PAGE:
Studies: Older-model vehicles increase risk for senior drivers
Already at an increased risk of being killed in automobile accidents due to their age, senior motorists exacerbate the risk when they drive aging vehicles, research shows.
Two studies conducted by the Insurance Institute for Highway Safety discovered drivers over 70 years old were “significantly more likely” to drive vehicles that are at least 16 years old. These vehicles—often found to be smaller sedans or hatchbacks—aren’t equipped with safety features that come standard on modern cars, thus subjecting elderly motorists to higher fatality risks.
Smaller, older vehicles also have been found to expose drivers to greater forces of impact from larger vehicles, further increasing the odds of an injury or fatality.
“All these vehicle characteristics have big impacts on crash survival rates, and older drivers are more often driving the least-safe vehicles by every parameter,” said Jessica Cicchino, IIHS vice president of research and coauthor of the studies. “This only gets worse as (motorists’) age increases, since many older adults stick with a single ‘retirement vehicle’ for the remainder of their driving years.”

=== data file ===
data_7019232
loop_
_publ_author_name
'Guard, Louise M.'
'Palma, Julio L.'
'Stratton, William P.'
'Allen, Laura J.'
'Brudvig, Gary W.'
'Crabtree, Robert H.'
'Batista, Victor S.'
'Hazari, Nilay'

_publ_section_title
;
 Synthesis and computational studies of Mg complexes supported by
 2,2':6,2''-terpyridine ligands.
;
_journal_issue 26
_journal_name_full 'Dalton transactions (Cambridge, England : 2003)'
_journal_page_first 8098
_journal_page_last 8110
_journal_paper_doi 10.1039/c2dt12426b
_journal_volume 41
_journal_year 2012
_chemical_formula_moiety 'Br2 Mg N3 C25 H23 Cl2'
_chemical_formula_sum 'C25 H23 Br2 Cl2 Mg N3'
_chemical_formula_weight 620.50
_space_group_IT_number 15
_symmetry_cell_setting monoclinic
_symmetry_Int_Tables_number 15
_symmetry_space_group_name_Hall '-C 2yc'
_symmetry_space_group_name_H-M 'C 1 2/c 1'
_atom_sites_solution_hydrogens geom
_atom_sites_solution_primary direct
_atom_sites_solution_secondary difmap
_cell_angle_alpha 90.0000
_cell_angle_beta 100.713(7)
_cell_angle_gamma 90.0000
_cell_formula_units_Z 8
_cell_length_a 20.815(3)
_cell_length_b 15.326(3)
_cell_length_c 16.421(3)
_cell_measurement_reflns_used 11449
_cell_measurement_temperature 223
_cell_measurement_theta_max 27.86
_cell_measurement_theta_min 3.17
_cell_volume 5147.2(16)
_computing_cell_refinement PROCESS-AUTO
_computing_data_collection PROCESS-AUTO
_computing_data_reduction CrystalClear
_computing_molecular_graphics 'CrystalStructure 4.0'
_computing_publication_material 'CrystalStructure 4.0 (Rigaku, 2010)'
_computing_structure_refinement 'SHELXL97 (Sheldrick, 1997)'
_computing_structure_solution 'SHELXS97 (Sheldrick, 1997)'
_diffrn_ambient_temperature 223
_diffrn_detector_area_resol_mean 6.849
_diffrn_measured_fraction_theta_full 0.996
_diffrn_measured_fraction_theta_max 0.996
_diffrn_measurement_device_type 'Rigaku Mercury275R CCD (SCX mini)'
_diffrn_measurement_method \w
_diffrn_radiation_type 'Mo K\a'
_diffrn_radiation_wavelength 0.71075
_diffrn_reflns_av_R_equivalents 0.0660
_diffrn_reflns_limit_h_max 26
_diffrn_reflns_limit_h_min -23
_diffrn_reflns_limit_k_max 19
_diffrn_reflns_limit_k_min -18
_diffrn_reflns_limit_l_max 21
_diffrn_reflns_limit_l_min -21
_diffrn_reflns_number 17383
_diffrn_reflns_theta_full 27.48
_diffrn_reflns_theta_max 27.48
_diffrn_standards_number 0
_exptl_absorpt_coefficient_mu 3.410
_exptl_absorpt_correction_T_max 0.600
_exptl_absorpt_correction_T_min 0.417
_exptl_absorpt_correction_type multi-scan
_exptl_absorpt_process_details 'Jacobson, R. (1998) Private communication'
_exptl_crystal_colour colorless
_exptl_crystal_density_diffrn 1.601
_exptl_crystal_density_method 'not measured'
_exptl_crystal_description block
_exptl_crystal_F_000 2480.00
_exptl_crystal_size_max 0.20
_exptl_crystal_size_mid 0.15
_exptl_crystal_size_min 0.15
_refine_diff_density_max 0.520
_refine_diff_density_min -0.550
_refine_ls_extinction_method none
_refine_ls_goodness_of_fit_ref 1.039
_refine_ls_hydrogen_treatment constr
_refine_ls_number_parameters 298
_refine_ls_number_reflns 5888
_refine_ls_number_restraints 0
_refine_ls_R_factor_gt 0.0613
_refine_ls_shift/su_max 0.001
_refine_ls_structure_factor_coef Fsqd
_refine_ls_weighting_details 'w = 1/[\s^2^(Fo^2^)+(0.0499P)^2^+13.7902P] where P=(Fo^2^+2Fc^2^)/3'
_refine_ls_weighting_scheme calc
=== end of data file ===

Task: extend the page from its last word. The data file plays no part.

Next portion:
Cicchino noted that persuading drivers to take a closer look at their vehicles’ safety features could substantially reduce crash fatalities.
An IIHS survey of drivers over 70 years old revealed they were less likely to require that their cars have safety features such as electronic stability control or side airbags. The studies’ findings indicated vehicles without ESC contributed to a 37% increase in the likelihood of crash-related fatalities among drivers over 70.
The study also indicated advanced safety features such as blind spot monitoring, forward collision warning systems and automatic emergency braking were considered unimportant by some senior drivers.
However, Highway Loss Data Institute statistics from 2018 showed blind spot warnings reduced the frequency of collision claims by 1.5%, while front and rear collision warnings reduced collision claim frequency by 2.3% and 12% respectively.
When combined with other collision avoidance technology, IIHS concluded one-third of all reported crashes could be avoided each year.
“Thanks to the technology that comes standard on many modern vehicles, we’re seeing great potential in reducing the number of accidents on our roadways,” said David Tenembaum, actuarial manager for Virginia Farm Bureau Mutual Insurance Co.
“While the expense of buying a new car can be a concern for some seniors, advanced safety features are becoming much more common on affordable vehicles,” he added. “These IIHS studies show most drivers—regardless of age—should consider exploring newer vehicles and discovering the additional safety they provide.”